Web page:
Suppressed Production Keeps Gas Prices High
With supply low and demand high, gas prices are high and rising. However, it is not the market that drives the prices but investor demands, according to a survey of oil executives.
Rising Gas Prices
The price at the pump increased to record highs for three days in a row this week. The average price for a gallon of gas as of Friday stood at $4.43, according to the American Automobile Association (AAA). In some western states, the cost is near or tops $5 a gallon.
There are 9,173 oil drilling permits issued to oil companies on over 24 million acres of federal land. Critics, including President Biden, say those permits should be used to increase production and bring down prices. However, industry officials contend that it would take six to 12 months for wells to begin producing. That’s what is keeping oil companies from using those permits?
The Federal Reserve Bank of Dallas found that most oil executives blame investors who are responsible for tamping down drilling and keeping gas prices high.
“Slightly over half—59 percent—of executives believe investor pressure to maintain capital discipline is the primary reason that publicly traded oil producers are restraining growth despite high oil prices,” according to the bank’s Dallas Fed Energy Survey.
For decades, petroleum companies made money for their investors by drilling and producing more oil to meet growing demand. Capital discipline puts investor returns ahead of production. In other words, income is plowed back to investors in the form of dividends at the expense of increased drilling and production.
The pandemic resulted in a sharp drop in demand for gasoline. As a result, in April 2020 crude oil prices went negative for the first time in history. That time is known as the 2020 oil bust.
In addition, the fracking boom and bust of a few years before was fresh in investors’ minds when 2020 crude prices crashed. From 2014 to 2016, fracking dramatically increased oil production. That resulted in a cataclysmic drop in prices. The price of a barrel of U. S.-produced oil fell 70 percent from $100 to $30, according to the World Bank.
Investors lost substantial sums in those two episodes. As a result, the call for capital discipline became the mantra of oil and gas investors.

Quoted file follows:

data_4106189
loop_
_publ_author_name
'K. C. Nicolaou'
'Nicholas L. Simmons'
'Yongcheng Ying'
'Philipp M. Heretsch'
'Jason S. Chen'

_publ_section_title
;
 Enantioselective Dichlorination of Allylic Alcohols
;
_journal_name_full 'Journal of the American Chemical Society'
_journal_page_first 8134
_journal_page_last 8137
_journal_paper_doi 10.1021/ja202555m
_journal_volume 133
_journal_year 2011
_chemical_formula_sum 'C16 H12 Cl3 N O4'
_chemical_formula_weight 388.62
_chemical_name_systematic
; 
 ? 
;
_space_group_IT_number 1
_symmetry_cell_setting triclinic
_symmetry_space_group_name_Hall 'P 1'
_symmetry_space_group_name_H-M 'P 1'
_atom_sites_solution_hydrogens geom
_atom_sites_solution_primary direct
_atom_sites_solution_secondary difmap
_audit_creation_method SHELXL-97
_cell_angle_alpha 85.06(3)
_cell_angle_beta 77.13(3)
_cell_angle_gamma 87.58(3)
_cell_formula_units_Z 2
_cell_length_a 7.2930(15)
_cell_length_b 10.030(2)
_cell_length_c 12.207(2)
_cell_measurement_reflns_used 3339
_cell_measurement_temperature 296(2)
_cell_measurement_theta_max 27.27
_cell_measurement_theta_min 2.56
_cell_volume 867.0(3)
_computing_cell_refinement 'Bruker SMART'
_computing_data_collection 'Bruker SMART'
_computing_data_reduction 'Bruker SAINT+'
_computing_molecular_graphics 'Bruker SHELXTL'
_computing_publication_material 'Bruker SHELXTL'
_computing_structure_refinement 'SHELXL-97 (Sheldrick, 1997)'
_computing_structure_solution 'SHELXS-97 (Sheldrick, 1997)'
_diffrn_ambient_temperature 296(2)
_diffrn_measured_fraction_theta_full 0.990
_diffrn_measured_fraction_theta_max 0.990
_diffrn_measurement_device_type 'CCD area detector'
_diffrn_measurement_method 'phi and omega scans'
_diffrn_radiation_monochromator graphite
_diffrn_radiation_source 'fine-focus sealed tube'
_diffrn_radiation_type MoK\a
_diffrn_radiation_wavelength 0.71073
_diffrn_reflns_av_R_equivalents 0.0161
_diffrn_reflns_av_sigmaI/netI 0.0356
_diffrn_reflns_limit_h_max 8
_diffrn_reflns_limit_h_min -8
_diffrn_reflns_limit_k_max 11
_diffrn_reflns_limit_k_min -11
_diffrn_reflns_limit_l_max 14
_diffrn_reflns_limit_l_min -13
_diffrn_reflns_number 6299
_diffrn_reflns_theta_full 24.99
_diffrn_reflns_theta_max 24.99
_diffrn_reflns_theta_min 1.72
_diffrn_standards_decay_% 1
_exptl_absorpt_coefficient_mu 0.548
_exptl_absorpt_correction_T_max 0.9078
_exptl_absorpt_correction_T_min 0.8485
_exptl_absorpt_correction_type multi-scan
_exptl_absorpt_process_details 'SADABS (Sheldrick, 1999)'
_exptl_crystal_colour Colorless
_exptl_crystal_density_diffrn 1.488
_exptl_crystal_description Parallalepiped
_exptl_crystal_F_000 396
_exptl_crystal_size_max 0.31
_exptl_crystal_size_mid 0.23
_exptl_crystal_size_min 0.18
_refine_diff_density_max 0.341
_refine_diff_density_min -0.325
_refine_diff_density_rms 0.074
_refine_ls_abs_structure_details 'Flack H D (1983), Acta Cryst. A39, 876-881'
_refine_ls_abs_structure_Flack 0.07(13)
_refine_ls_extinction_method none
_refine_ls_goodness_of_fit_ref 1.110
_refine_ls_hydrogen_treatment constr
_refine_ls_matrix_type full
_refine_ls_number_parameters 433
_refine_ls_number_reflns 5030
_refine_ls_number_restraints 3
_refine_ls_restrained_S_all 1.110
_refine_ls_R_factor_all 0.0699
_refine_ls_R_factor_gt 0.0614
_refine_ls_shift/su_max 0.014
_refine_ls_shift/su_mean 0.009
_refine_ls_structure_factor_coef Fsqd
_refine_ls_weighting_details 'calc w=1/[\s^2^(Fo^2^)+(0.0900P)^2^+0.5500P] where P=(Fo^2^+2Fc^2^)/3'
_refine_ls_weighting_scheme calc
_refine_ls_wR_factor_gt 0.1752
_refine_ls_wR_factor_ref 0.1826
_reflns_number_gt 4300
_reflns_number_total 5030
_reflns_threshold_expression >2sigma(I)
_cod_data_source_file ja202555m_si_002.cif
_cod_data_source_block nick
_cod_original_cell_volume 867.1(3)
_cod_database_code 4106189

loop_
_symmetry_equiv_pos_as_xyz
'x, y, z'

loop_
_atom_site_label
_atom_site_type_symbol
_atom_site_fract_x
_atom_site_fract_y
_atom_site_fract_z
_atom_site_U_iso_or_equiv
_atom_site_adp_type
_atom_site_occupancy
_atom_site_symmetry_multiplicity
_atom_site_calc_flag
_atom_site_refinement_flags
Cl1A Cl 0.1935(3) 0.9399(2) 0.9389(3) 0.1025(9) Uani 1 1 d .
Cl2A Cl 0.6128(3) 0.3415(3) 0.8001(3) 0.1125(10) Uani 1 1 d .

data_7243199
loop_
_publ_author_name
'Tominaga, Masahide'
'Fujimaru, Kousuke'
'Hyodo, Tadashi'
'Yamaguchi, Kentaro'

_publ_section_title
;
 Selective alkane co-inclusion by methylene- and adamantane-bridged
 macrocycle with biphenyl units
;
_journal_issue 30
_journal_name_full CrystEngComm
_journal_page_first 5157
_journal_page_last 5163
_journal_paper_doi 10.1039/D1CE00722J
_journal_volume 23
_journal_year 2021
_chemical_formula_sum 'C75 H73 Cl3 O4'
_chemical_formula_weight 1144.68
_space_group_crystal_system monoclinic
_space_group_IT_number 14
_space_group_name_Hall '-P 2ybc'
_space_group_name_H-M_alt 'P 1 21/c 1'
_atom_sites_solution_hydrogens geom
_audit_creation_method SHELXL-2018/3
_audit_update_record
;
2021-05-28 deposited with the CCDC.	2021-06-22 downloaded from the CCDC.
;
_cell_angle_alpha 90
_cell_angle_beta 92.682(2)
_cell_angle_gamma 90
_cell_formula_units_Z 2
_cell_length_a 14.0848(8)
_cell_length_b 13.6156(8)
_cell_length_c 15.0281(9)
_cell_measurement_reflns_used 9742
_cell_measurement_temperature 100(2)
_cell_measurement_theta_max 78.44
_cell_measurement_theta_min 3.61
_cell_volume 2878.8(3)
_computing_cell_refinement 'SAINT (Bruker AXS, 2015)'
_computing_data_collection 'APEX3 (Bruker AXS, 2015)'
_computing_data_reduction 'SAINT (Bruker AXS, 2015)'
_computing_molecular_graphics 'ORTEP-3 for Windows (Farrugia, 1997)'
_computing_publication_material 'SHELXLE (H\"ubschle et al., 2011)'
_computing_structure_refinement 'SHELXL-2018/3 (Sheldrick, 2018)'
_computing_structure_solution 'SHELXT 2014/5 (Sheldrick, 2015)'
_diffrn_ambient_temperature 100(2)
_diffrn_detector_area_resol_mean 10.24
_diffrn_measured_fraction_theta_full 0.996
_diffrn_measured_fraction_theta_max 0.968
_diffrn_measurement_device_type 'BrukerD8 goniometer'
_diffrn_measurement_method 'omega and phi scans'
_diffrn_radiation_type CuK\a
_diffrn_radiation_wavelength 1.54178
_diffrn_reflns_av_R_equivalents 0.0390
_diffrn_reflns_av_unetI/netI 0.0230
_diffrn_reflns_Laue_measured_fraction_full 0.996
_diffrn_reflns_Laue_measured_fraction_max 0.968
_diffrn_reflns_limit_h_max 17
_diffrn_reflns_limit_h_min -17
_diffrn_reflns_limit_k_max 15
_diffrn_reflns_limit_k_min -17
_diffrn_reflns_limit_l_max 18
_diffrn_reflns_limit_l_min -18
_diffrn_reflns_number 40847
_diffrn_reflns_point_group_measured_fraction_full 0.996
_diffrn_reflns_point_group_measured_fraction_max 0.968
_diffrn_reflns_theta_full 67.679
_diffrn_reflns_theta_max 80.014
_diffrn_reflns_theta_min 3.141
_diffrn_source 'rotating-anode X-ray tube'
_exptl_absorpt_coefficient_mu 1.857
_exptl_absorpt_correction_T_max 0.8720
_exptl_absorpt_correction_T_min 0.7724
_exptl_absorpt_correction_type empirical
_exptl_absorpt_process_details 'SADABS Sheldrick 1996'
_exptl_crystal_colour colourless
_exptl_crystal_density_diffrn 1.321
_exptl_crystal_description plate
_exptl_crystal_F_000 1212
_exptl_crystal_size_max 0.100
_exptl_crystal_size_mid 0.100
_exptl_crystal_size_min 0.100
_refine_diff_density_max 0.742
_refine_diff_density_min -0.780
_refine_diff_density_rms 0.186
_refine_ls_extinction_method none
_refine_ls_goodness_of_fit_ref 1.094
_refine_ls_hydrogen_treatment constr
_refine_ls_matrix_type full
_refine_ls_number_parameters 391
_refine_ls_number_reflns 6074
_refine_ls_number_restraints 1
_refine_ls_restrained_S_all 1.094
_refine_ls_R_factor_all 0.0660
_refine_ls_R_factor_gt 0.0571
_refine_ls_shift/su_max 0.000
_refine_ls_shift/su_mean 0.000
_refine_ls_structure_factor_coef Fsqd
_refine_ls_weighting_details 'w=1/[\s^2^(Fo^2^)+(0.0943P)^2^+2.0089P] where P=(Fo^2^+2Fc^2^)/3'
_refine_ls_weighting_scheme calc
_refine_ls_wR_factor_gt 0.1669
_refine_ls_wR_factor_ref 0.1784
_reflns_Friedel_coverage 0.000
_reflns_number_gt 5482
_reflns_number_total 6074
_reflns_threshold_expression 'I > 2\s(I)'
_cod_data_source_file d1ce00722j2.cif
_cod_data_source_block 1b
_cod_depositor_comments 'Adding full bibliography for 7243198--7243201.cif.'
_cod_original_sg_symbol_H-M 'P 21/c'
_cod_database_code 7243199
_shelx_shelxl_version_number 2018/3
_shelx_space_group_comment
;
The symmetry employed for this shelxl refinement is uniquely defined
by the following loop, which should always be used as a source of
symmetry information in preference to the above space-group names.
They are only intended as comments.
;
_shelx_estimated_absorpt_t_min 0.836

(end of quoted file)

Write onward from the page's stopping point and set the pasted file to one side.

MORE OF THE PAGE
Oil companies are increasing production, according to the Dallas Fed survey. However, do not expect Big Oil to lead the charge. Median production by the largest oil producers rose six percent from the fourth quarter of 2021 to the first quarter of 2022.
Smaller, independent producers are projecting 15 percent growth. Most small firms are not publicly traded. Therefore, they are not pressured by investors to keep production down.
“In the world of money, everyone lives on bended knee,” Brian Thomas, a managing director at Prudential Private Capital, told a gathering of oil executives. “The industry is beginning to kind of morph its behavior to reflect the concerns of its investor base, right or wrong.”
With U. S. production down and OPEC unwilling to ramp up supply, gas prices are expected to remain high through at least the end of the year.
Max K. Erkiletian began writing for newspapers while still in high school. He went on to become an award-winning journalist and co-founder of the print magazine Free Bird. He has written for a wide range of regional and national publications as well as many on-line publications. That has afforded him the opportunity to interview a variety of prominent figures from former Chairman of the Federal Reserve Bank Paul Volker to Blues musicians Muddy Waters and B. B. King. Max lives in Springfield, MO with his wife Karen and their two cats. He spends as much time as possible with his kids, grandchildren, and great-grandchildren.